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Fasi Lunari at Fondazione Carriero in Milan

Fasi Lunari at Fondazione Carriero in Milan

The continuous motion of the moon’s revolution around the earth means that the aspect offered by the satellite to the gaze of man is always different.

From this transformation, which brings the shape of the celestial body to change in the eyes of the observer both with respect to the moon phase in which it is located, and with respect to the hemisphere of the globe from which it is observed, Francesco Stocchi has taken the steps to devise, together with Albert Oehlen, the exhibition with the metaphorical title Fasi Lunari at the Carriero Foundation in Milan. The peculiarity of the exhibition project consists in the fact that central is the presentation of the point of view of the single author in relation to his own pictorial support. As Stocchi writes in the text in the catalog “the problem of space is the first that manifests itself in front of a blank canvas. If infinite opportunities can be equal to none, the possible solutions are used as limits to a paralyzing freedom “. Here, then, experimentation is the attitude to be grasped during the observation of the exhibited works.

Fasi Lunari was born, first of all, from the desire to present the pictorial research of the German artist Albert Oehlen (Krefeld, 1954), always striving towards a deconstruction of the pictorial code; pictorial works are accompanied by the installation Baum 4 specially designed for the space. The latter welcomes the visitor in an enveloping dimension where painting, sound and light are fused together, and united by the presence of a real tree whose shape also appears painted on the canvas. In particular, however, Oehlen’s research is presented in relation to the work of the six young artists – Peppi Bottrop, Andreas Breunig, Max Frintrop, Fabian Ginsberg, Yuji Nagai and David Ostrowski – his former students at the Kunstakademie in Düsseldorf, where the artist he taught between 2000 and 2009. As evidenced by the Fasi Lunari title, the idea behind the entire exhibition project is to present simultaneously, in the two floors of the Carriero Foundation, a series of pictorial works strongly independent from each other lacking a stylistic, technical or formal binder and therefore live witnesses to individual approaches that highlight the heterogeneity and complexity of styles. “If you have in common, these differences can be inscribed in a growth movement (or decrease, depending on the point of view), of spatial and tonal intensity: from the new moon to the full moon” Stocchi writes in the text in the catalog.

Fasi Lunari, therefore, is an exhibition project that visually recounts, through the works, the intellectual relationship – made up of exchanges of views, dialectical comparisons and intersections of points of view – between Oehlen and his students; a relationship that, moving from the Academy’s classrooms, continued in the following years. The exhibition, therefore, is structured in a succession of phases, intended as individual exhibition units that however dialogue in space thanks to an exhibition carefully studied in detail, based on the idea of ​​a horizontal plane where the “weight” of each work is identical to that of others. This means that every work exhibited active, and at the same time it is also the result, of the dialogue with the other works exhibited in a continuous game of contrasts, references and oppositions.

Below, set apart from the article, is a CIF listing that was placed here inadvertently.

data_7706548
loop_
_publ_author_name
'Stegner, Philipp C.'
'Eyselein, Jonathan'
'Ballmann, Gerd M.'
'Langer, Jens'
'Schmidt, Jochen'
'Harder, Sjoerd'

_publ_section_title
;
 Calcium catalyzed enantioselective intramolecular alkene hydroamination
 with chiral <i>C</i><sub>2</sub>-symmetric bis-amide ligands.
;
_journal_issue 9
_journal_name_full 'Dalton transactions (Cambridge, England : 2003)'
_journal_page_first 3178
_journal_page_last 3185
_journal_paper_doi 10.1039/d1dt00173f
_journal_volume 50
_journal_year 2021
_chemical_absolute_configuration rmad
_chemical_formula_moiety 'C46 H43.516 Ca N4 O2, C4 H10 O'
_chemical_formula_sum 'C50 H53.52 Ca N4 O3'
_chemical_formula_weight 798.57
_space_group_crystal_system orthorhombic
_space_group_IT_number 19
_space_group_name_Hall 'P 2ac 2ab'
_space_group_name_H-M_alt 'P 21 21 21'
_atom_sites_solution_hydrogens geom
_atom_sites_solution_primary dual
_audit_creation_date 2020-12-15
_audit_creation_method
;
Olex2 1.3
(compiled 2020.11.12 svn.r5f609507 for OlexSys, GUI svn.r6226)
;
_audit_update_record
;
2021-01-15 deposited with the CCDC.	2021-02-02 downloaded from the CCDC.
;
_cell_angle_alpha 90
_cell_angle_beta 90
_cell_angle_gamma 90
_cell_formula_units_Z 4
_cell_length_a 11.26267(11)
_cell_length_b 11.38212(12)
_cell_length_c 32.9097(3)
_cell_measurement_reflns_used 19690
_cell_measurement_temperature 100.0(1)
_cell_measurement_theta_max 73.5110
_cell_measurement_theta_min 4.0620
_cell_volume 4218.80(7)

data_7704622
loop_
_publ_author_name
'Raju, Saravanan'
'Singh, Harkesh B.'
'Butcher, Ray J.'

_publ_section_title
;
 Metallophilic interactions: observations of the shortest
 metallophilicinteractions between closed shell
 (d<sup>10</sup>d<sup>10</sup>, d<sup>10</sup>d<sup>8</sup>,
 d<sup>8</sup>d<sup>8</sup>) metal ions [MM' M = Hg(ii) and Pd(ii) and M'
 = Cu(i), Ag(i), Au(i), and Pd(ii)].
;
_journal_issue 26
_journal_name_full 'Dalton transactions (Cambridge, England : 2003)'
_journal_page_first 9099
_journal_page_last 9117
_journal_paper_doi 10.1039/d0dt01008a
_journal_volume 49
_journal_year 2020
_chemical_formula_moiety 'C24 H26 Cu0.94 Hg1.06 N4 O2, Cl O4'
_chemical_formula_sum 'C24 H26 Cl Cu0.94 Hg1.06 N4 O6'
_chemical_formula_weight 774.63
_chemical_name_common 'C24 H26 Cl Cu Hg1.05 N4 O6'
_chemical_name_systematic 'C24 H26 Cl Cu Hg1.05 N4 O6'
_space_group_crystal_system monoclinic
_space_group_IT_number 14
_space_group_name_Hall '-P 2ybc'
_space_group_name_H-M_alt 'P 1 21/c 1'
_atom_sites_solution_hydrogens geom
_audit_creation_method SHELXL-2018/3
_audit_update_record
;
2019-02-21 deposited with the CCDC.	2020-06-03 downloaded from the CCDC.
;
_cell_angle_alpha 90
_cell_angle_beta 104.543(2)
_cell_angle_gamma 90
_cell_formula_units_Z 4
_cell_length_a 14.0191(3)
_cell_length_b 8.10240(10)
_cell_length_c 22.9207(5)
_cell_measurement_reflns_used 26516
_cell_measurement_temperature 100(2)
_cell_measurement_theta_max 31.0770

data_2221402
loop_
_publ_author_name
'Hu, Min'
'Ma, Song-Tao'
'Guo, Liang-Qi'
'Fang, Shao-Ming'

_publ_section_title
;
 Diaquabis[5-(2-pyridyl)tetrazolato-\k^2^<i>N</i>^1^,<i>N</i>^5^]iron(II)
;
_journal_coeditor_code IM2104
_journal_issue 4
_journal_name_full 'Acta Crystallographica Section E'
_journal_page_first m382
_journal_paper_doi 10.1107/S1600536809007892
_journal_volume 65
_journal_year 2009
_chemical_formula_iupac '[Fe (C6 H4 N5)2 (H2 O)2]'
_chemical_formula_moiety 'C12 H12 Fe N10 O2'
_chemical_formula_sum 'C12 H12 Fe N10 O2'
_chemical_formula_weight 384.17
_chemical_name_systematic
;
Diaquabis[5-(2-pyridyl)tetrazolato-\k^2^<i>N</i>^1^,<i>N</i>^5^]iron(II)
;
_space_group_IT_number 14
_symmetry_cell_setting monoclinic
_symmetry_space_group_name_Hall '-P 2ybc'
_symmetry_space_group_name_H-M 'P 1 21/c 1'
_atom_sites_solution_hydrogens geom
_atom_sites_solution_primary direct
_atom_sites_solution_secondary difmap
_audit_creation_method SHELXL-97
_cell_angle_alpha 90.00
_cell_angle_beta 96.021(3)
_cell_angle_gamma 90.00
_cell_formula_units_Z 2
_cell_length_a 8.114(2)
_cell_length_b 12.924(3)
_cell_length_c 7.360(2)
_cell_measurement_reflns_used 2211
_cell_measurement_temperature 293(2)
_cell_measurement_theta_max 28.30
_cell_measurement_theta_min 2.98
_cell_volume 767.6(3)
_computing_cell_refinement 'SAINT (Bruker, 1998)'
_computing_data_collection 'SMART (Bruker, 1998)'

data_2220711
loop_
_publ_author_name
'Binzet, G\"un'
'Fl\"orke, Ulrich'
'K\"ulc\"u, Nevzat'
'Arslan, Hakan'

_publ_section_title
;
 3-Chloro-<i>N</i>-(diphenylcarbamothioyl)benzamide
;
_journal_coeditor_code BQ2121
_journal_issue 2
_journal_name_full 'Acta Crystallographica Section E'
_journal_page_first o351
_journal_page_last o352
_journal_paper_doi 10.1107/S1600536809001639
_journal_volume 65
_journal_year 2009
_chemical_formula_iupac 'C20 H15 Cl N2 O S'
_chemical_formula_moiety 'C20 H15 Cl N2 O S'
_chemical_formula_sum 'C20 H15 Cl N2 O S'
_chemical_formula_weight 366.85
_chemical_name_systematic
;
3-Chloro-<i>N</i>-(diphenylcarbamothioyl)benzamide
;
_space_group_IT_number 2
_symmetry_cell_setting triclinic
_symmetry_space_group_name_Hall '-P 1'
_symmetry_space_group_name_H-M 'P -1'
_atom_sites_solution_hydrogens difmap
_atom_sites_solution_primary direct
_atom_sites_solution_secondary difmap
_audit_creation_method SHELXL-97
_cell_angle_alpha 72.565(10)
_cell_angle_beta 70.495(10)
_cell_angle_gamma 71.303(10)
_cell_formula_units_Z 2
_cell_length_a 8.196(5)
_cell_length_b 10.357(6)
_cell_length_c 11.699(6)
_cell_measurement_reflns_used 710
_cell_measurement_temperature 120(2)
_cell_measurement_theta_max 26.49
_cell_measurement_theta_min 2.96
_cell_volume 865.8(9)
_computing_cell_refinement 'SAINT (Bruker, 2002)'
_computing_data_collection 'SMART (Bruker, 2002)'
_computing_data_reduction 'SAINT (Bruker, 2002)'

If the paintings, absolutely flat and almost monochrome, by David Ostrowski touch the zero degree of painting, while at the same time remembering the impossibility of reaching it, those of Andreas Breunig pour into space thanks to the insertion of sculptural structures that clutter the exhibition hall. The contamination with the space is also activated in the Fabian Ginsberg series where the polymethylmethacrylate panels lead the visitor to see reflections, while observing the painting, himself, as well as the hall and the back walls. Max Frintrop instead paints canvases with seductive and abstract color compositions, where what strikes the eye are the body of the brushstroke and the density of the color that is spread there. On the contrary, Peppi Bottrop‘s work cancels the color dimension in favor of a total reduction in pure graphite painting. This brings the viewer’s gaze to get lost in black tangles of lines with heterogeneous shapes that, despite the two-dimensionality of the support, have the strength to convey the incisiveness of the gesture that has drawn them. Finally, the paintings of different sizes of Yuji Nagai bring the viewer to contemplate fields of pastel color that welcome tiny drawings of flowers, leaves and plants that, enclosed in circular compositions with a dreamy trait, seem almost to be divorced from the present time.

Installation view, piano terra, Fasi lunari, Fondazione Carriero. Albert Oehlen – Baum 4, 2016. Apparecchio audio, console luci, faretto, suono, albero, base, olio su plexiglass. Dimensioni variabili. Courtesy l’artista. Ph. Agostino Osio

David Ostrowski – F (Love, Sex and War), 2015. Acrilico, smalto, cotone su tela, legno. 220 x 275 cm. © David Ostrowski. Courtesy Sprüth Magers. Ph. Agostino Osio

Installation view, piano terra, Fasi Lunari, Fondazione Carriero. Sinistra – Max Frintrop – No problem, 2015. Pigmenti, acrilico, inchiostro su tela. 260 x 180 cm. Courtesy l’artista. Centro – Andreas Breunig – Corrupted data: more intense II,  2016. Olio, grafite, carboncino su tela, cornice in legno. 213 x 173 x 83 cm. Courtesy Warhus Rittershaus. Dietro – Yuji Nagai – Valley, 2016. Olio su tela. 180 x 140 cm. Courtesy Warhus Rittershaus. Destra – David Ostrowski – F (Don’t Honk), 2015. Acrilico, smalto, cotone su tela, legno. 220 x 275 cm. © David Ostrowski. Courtesy Sprüth Magers. Ph. Agostino Osio


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